Nairobi National Park is one of the most successful of Kenya’s rhino sanctuaries that is already generating a stock for reintroduction in the species former range and other upcoming sanctuaries. Due to this success, it is one of the few parks where a visitor can be certain of seeing a black rhino in its natural habitat. Wildlife - Over 80 recorded species to include rhino, buffalo, lion, leopard, crocodile and hippo (no elephants) and more than 400 species of birds
The park is famous for being the best place in Africa to get close to free-ranging elephants among other wildlife species. Other attractions of the park include opportunities to meet the Maasai and spectacular views of Mount Kilimanjaro.

The park is home to more than just Elephants, and herds of wildebeest, zebra and impala graze on the open plains.. There are areas of acacia forest that make for good birding, and are home to many small mammals. Cheetahs are also often sighted here.

Amboseli is a land of giants. This is a place of wide dry plains, where the horizons stretch into the furthest distance and become one with the sky. Amboseli is renowned for its elephant populations and large herds, including some impressively tusked bulls are drawn to a series of large, lush swamplands. But the most impressive giant of all is Mt Kilimanjaro. Africa’s largest mountain lies just over the border in Tanzania, but the most impressive views of its snow-capped peak are to be found in Amboseli.

The early light of dawn turns the mountain a dark hue of purple, and its snows into an ethereal pink. The sight of Kilimanjaro high above herds of elephant crossing the plains of Amboseli is a timeless African image. The park is centred around a large hill, with fantastic views of the surrounding plains, often crossed by whirlwinds that send winding columns of dust into the sky. This open country is good walking territory, and many camps and lodges organise game walks, or trips to spend time in local Maasai villages.
The reserve is rich in wildlife with an abundance of rare northern specialist species such as the Grevy’s zebra, Somali ostrich, reticulated giraffe, gerenuk and the beisa oryx (also referred to as Samburu Special Five). The reserve is also popular with a minimum of 900 elephants. Large predators such as the lion, leopard and cheetah are an important attraction (Kamunyak the miracle lioness that adopted the baby oryx is a resident in the reserve).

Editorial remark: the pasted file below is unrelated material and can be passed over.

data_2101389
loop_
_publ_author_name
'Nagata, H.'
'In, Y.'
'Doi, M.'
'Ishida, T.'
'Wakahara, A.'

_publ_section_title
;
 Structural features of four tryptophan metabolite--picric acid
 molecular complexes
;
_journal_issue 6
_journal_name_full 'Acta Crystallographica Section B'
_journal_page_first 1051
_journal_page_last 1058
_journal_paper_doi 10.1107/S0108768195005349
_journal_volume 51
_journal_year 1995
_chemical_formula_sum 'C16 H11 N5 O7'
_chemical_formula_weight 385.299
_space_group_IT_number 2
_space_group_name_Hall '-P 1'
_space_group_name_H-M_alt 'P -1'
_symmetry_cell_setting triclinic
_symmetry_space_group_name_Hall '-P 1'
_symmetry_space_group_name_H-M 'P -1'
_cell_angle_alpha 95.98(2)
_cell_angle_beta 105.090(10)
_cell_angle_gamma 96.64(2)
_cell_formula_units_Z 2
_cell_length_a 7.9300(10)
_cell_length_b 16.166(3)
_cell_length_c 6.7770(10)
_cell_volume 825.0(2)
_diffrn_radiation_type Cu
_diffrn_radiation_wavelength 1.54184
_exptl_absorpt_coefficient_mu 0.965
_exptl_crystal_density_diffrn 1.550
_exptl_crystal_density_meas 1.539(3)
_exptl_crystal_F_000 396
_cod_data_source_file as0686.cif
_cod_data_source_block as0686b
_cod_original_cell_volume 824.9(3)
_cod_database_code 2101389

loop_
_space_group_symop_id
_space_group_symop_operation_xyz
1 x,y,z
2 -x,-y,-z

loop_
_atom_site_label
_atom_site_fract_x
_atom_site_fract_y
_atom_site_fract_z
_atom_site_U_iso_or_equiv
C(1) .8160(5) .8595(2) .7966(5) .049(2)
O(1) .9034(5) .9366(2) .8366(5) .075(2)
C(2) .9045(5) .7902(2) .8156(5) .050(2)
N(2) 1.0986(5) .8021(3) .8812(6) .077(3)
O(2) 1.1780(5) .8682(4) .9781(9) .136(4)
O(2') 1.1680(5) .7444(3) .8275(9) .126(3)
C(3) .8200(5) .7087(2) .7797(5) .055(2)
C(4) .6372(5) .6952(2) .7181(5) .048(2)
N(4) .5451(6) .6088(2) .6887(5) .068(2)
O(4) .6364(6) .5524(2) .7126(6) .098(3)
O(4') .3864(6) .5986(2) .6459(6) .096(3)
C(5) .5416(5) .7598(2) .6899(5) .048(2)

Five species categorized as vulnerable are the African darter, great egret, white-headed vulture, martial eagle and the yellowbilled ox-pecker. The critically endangered pancake tortoise (malacochersus tornieri) is also found in the reserve. Wild dog sightings are also a common attraction to thisunique protected area. Birdlife is abundant with over 450species recorded. Birds of the arid northern bush country are augmented by a number of riverine forest species. Samburu National Reserve is one of the lesser-known national parks, but is nevertheless teeming with life. Situated alongside the Ewaso Nyiro River, there is plenty to attract wildlife from the surrounding savannah plains. The reserve lies within ecological zone V – which is classified as arid and semiarid with a moisture index of 42 to 57, which indicates that evapo-transpiration is greater than available moisture. The days are extremely hot while the nights are cool. The annual mean temperatures range between 18º C and 30ºC, while the mean annual rainfall is 345 mm with peaks in November and April.
The park lies in Central Kenya, 140km north-west of Nairobi, in Nakuru district of the Rift Valley Province. The ecosystem comprises of the lake, surrounded by mainly wooded and bushy grasslands. The park supports a wide ecological diversity with Flamingos (Greater and Lesser) and other water birds being the major attractions of the area.

More elevated areas have dry forest with Acacia xanthophloea, olive Olea hochstetteri and Croton dichogamus; Euphorbia candelabrum forest; and bushland dominated by the composites, Mulelechwa Tarchonanthus camphoratus and Psiadia arabica.

Rocky hillsides on the Parks eastern perimeter are covered with Tarchonanthys scrub and a magnificent Euphobia candelabrum forest. The normally water-covered surface of the lake occupies about a third of the park. The lake water supports a dense bloom of the blue-green Cyanophyte Spirulina platensis from which it derives its colour and which is the major food source for the flamingo.

The ecosystem provides for about 56 different species of mammals including the white rhino and buffaloes and a variety of terrestrial birds numbering nearly 450 species. The lake is fringed by alkaline swamps with areas of sedge, Cyprus laevigatus and typha marsh along the river inflows and springs.